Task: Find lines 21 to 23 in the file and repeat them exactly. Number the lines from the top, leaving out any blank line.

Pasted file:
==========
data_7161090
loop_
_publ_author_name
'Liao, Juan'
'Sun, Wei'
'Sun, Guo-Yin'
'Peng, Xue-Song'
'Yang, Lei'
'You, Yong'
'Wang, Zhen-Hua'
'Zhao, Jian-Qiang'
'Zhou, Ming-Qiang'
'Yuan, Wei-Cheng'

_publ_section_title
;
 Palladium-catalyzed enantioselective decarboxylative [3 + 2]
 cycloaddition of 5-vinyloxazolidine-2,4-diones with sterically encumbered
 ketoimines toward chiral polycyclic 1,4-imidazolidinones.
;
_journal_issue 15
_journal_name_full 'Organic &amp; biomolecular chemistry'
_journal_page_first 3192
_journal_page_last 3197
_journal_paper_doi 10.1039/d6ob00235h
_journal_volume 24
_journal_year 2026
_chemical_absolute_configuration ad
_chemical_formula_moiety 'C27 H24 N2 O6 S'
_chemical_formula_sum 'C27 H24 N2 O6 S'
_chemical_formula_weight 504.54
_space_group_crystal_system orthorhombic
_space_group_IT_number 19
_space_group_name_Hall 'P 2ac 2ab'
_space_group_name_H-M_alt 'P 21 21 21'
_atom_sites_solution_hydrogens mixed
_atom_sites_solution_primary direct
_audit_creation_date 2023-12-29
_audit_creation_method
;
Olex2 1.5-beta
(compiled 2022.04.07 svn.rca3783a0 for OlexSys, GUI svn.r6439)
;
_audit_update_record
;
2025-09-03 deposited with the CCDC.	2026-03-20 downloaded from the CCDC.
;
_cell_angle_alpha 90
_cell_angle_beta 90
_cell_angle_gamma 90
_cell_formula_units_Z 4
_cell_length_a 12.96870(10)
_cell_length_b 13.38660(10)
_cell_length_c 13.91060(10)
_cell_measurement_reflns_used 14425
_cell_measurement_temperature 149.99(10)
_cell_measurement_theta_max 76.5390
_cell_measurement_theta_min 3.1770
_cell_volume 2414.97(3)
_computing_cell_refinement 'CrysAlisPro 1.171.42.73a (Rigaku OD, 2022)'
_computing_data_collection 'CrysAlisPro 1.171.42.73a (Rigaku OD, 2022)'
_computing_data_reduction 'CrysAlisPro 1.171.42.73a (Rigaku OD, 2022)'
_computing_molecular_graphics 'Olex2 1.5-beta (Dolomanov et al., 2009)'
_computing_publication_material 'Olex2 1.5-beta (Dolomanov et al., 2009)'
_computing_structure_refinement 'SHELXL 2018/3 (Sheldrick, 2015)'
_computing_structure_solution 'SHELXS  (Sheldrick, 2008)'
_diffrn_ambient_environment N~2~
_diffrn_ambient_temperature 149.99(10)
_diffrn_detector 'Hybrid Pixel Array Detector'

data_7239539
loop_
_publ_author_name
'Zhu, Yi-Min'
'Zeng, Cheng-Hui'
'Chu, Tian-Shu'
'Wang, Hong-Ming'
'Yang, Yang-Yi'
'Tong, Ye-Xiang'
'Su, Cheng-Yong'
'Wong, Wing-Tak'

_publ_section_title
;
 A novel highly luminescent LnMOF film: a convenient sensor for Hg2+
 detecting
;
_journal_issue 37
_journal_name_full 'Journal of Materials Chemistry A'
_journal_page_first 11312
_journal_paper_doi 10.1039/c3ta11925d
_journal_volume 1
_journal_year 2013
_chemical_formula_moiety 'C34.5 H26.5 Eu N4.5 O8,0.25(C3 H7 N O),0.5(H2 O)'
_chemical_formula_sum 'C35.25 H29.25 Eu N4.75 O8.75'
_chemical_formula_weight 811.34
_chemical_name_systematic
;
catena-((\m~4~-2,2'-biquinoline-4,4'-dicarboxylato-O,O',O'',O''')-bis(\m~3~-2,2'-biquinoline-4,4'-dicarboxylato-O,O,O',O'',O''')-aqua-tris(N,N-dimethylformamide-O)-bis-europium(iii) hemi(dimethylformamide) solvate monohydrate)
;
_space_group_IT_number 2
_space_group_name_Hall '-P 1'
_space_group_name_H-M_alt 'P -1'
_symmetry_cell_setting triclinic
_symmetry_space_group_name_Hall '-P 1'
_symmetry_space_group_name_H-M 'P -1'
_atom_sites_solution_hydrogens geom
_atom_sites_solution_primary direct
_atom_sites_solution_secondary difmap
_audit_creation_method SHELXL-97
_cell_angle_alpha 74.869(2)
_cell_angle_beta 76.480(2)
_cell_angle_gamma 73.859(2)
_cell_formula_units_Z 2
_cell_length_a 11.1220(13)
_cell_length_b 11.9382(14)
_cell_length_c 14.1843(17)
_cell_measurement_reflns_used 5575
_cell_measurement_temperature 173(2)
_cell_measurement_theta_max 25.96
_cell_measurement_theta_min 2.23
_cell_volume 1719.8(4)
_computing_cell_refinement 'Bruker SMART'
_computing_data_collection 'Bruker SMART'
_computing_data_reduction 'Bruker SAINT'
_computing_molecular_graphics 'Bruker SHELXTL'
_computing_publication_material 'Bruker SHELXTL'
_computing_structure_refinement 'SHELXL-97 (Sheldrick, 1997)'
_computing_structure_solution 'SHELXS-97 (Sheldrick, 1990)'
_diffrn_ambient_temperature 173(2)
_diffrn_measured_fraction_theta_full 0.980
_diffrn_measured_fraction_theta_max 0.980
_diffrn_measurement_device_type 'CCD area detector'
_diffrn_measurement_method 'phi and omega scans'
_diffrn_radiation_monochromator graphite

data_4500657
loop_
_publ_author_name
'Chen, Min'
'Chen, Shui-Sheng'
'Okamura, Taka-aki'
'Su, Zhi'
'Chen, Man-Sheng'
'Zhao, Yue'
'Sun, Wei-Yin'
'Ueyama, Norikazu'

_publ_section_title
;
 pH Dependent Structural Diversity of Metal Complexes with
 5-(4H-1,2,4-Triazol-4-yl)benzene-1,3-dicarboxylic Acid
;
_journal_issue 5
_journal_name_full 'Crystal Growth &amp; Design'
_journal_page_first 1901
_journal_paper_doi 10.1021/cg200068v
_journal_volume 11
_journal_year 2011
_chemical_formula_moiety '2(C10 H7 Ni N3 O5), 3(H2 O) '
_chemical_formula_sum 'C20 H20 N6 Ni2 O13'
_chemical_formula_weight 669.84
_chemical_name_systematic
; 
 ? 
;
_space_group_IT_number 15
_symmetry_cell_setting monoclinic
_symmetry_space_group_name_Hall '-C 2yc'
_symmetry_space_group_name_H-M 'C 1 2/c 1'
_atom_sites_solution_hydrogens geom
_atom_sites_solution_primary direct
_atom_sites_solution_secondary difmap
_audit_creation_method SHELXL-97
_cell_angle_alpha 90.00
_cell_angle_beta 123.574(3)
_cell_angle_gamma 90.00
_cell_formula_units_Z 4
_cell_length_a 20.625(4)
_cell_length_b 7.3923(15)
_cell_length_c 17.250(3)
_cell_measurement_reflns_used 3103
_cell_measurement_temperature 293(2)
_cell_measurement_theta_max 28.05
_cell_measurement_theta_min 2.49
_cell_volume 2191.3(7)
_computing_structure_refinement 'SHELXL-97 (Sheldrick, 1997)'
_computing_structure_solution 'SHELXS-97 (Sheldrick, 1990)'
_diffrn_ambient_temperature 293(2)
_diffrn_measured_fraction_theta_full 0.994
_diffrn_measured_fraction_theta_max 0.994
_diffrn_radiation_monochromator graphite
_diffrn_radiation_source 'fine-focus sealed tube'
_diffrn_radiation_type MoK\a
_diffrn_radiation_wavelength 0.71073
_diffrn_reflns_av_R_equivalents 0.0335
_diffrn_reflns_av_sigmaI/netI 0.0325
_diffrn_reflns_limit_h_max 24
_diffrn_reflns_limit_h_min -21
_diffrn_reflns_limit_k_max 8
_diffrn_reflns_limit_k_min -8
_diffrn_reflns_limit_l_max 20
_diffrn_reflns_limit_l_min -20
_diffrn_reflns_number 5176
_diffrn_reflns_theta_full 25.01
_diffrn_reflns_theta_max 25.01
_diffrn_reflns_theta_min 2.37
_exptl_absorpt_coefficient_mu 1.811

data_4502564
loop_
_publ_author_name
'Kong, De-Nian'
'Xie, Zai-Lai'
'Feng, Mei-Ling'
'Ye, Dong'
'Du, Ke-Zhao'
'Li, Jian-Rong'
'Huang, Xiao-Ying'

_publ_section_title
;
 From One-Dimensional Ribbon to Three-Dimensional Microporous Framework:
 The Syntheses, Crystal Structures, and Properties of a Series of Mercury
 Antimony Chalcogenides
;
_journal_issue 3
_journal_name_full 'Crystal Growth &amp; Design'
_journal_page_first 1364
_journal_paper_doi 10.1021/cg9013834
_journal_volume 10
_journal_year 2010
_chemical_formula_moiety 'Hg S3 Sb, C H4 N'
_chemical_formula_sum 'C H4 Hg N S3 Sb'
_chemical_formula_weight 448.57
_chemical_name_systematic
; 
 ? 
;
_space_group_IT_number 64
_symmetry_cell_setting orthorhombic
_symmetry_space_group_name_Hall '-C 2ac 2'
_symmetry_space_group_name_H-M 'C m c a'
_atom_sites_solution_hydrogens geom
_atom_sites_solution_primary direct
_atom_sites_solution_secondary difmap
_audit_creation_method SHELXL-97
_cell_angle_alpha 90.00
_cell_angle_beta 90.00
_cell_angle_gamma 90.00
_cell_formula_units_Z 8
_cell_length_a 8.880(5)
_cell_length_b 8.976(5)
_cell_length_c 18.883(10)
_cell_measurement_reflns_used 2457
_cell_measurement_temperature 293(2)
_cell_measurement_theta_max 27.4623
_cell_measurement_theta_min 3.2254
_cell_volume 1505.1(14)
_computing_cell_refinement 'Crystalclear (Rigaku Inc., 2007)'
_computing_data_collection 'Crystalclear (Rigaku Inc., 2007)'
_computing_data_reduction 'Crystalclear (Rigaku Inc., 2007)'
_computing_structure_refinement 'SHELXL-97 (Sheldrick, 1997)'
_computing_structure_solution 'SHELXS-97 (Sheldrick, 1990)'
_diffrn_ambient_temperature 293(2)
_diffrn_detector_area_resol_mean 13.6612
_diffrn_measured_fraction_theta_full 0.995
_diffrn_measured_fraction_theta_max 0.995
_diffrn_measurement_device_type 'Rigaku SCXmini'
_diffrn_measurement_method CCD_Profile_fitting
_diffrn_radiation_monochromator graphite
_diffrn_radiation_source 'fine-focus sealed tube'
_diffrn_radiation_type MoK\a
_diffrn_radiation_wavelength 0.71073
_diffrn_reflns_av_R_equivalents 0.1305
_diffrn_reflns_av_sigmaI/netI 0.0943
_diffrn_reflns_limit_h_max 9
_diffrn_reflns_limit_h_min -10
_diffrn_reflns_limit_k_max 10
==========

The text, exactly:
_journal_name_full 'Organic &amp; biomolecular chemistry'
_journal_page_first 3192
_journal_page_last 3197